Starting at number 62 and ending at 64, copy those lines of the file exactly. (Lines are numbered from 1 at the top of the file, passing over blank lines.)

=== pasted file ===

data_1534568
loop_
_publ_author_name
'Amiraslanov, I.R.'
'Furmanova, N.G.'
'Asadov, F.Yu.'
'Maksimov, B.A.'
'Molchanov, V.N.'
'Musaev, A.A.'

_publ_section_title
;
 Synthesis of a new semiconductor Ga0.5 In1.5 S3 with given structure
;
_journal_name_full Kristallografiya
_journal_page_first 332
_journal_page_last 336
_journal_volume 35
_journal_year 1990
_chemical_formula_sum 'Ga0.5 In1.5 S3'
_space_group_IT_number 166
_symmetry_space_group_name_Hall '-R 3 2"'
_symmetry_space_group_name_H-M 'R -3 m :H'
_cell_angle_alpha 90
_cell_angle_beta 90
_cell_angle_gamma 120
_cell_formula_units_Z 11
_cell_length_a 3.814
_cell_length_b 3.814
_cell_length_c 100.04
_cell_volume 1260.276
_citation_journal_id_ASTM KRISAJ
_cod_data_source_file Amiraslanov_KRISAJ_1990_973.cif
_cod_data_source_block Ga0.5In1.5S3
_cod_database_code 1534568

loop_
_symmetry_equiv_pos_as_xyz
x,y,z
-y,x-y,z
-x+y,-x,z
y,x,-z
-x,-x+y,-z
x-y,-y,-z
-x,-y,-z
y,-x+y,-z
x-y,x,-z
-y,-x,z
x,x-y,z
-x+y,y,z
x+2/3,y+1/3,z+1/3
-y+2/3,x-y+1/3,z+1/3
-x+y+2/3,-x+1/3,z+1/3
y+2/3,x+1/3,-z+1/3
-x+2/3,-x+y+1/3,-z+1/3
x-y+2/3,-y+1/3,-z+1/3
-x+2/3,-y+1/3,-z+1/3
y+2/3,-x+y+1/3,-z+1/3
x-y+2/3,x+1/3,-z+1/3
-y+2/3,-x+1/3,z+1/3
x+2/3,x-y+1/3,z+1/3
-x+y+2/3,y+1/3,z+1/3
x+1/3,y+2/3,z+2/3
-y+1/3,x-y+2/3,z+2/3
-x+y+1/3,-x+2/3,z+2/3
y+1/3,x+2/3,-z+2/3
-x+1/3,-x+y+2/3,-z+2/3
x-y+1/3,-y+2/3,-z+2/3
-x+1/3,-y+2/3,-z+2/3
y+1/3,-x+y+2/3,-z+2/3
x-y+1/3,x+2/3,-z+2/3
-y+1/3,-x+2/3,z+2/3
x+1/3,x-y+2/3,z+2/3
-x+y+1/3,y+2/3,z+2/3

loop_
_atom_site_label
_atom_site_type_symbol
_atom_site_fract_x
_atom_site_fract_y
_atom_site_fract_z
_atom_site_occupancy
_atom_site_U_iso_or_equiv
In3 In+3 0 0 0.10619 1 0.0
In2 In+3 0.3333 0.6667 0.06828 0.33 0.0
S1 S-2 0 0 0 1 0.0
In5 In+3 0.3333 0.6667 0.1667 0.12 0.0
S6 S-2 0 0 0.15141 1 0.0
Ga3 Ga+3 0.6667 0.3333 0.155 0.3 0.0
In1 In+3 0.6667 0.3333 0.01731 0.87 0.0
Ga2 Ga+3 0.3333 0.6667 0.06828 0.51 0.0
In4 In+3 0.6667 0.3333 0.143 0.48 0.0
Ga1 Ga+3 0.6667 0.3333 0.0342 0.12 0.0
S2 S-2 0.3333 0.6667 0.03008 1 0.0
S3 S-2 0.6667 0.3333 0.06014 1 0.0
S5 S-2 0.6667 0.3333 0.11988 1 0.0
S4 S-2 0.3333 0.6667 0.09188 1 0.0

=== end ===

-y+1/3,x-y+2/3,z+2/3
-x+y+1/3,-x+2/3,z+2/3
y+1/3,x+2/3,-z+2/3